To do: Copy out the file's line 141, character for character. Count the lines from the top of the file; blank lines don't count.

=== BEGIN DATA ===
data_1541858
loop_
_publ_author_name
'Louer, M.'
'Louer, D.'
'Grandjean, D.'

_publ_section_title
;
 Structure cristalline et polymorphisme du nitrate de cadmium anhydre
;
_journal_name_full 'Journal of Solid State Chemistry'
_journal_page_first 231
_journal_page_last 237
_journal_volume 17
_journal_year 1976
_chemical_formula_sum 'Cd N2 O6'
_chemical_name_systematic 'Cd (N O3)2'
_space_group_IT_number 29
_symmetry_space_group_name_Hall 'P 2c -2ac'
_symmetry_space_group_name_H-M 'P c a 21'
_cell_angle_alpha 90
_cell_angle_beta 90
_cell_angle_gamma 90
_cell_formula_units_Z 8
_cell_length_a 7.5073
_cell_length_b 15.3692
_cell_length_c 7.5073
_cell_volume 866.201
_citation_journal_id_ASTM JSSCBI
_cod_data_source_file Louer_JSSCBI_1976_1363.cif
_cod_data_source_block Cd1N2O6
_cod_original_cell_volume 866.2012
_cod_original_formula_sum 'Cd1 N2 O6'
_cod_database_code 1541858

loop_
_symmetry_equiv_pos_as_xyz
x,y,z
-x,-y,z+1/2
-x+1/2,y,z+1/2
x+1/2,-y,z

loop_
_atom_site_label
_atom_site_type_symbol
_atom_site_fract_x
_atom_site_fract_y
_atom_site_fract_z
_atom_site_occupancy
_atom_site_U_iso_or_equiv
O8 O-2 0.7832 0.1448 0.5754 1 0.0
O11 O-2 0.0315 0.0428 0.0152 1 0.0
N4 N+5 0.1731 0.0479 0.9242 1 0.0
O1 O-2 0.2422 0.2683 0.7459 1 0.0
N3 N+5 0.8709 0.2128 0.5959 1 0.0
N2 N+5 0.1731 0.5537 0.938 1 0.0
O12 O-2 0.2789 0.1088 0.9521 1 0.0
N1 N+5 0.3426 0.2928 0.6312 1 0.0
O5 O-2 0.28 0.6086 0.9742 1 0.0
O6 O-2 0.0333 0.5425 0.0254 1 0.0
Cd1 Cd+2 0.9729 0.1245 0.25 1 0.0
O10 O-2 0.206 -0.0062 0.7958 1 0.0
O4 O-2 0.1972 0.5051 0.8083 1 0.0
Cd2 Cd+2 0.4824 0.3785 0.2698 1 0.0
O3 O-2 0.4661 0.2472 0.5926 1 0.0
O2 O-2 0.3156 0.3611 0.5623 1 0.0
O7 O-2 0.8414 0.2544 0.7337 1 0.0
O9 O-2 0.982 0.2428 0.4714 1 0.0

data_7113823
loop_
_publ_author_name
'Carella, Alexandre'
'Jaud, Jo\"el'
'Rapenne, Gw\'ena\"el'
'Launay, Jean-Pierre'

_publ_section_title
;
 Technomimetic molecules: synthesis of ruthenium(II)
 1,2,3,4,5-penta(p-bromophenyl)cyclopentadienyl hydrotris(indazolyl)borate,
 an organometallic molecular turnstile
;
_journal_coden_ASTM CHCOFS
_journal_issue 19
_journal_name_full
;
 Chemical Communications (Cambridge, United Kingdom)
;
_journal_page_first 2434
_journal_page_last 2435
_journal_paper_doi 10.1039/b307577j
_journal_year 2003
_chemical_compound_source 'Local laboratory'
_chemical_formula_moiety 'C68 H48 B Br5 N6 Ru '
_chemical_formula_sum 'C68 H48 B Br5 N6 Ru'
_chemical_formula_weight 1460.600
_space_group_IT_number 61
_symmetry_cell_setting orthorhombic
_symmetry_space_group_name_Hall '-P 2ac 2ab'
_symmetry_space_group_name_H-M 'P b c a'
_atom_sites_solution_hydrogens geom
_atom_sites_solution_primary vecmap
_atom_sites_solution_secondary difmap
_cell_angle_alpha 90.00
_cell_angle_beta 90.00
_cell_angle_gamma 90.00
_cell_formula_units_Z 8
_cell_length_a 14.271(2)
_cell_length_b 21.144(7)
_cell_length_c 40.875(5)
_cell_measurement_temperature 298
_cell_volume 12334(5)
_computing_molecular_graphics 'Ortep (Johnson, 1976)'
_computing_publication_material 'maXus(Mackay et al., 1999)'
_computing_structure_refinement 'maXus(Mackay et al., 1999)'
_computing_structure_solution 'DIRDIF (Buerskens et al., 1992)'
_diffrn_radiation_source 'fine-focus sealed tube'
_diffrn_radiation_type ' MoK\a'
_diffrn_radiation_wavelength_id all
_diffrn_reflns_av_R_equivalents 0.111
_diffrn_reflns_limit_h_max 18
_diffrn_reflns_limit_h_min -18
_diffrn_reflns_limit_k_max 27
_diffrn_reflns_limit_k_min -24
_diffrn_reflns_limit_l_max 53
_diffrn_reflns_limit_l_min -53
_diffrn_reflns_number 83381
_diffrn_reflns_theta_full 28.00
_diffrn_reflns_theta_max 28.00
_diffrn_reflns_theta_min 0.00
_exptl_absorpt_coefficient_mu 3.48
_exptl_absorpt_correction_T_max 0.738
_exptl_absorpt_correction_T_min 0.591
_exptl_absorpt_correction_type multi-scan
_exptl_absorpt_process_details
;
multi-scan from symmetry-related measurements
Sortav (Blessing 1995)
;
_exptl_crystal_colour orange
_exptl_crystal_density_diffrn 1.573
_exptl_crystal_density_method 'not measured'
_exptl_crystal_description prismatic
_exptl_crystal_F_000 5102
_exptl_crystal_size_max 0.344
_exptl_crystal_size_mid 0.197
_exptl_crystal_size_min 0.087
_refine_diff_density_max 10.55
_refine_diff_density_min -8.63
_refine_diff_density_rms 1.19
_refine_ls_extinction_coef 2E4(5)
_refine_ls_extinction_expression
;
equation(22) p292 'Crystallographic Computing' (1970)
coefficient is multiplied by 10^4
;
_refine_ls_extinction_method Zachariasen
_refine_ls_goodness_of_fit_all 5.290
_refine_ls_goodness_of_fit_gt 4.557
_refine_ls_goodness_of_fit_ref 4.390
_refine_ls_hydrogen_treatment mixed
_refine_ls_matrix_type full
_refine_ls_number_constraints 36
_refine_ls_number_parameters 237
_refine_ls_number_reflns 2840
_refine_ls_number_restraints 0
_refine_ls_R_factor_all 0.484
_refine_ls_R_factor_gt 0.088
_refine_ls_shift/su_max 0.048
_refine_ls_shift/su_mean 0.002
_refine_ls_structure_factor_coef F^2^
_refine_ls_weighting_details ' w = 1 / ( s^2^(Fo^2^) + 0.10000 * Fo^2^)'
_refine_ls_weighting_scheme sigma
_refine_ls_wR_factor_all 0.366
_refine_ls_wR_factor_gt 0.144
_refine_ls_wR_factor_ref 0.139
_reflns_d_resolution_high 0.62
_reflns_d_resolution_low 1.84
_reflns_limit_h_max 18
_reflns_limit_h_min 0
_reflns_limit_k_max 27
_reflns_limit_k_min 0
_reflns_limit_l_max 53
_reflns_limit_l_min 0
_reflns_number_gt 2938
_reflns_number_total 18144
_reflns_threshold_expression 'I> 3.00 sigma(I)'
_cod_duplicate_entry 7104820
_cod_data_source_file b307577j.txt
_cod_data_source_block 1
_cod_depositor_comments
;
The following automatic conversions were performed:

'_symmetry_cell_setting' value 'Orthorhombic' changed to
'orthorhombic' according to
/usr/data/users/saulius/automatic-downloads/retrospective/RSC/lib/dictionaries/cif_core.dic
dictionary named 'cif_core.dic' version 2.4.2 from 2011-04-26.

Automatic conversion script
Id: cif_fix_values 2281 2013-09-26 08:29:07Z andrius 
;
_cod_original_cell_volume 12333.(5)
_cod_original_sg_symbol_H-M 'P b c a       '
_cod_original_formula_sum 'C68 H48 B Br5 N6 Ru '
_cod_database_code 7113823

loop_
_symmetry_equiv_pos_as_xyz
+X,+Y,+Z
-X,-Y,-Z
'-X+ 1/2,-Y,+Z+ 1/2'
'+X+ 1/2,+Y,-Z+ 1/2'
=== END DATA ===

_exptl_crystal_F_000 5102